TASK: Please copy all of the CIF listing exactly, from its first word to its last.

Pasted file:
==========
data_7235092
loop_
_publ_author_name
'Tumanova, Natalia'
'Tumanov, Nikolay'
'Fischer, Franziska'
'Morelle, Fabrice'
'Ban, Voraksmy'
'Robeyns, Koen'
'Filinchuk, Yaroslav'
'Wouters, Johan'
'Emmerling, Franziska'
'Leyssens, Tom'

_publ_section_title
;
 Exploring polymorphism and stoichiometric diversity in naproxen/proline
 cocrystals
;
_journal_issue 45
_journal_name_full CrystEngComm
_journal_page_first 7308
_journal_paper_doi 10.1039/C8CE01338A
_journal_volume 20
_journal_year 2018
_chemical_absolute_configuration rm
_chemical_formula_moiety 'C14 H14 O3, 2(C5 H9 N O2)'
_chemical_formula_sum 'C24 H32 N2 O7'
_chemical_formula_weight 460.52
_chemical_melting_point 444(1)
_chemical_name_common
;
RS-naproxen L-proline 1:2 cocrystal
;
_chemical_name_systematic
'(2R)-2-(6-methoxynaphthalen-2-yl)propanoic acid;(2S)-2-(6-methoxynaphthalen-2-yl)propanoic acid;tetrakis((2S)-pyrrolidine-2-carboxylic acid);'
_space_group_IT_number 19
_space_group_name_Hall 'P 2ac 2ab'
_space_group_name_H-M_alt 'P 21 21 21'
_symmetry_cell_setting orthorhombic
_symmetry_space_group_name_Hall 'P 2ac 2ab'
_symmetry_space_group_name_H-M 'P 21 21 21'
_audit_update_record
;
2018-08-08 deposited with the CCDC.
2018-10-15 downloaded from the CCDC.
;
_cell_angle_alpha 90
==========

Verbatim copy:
data_7235092
loop_
_publ_author_name
'Tumanova, Natalia'
'Tumanov, Nikolay'
'Fischer, Franziska'
'Morelle, Fabrice'
'Ban, Voraksmy'
'Robeyns, Koen'
'Filinchuk, Yaroslav'
'Wouters, Johan'
'Emmerling, Franziska'
'Leyssens, Tom'

_publ_section_title
;
 Exploring polymorphism and stoichiometric diversity in naproxen/proline
 cocrystals
;
_journal_issue 45
_journal_name_full CrystEngComm
_journal_page_first 7308
_journal_paper_doi 10.1039/C8CE01338A
_journal_volume 20
_journal_year 2018
_chemical_absolute_configuration rm
_chemical_formula_moiety 'C14 H14 O3, 2(C5 H9 N O2)'
_chemical_formula_sum 'C24 H32 N2 O7'
_chemical_formula_weight 460.52
_chemical_melting_point 444(1)
_chemical_name_common
;
RS-naproxen L-proline 1:2 cocrystal
;
_chemical_name_systematic
'(2R)-2-(6-methoxynaphthalen-2-yl)propanoic acid;(2S)-2-(6-methoxynaphthalen-2-yl)propanoic acid;tetrakis((2S)-pyrrolidine-2-carboxylic acid);'
_space_group_IT_number 19
_space_group_name_Hall 'P 2ac 2ab'
_space_group_name_H-M_alt 'P 21 21 21'
_symmetry_cell_setting orthorhombic
_symmetry_space_group_name_Hall 'P 2ac 2ab'
_symmetry_space_group_name_H-M 'P 21 21 21'
_audit_update_record
;
2018-08-08 deposited with the CCDC.
2018-10-15 downloaded from the CCDC.
;
_cell_angle_alpha 90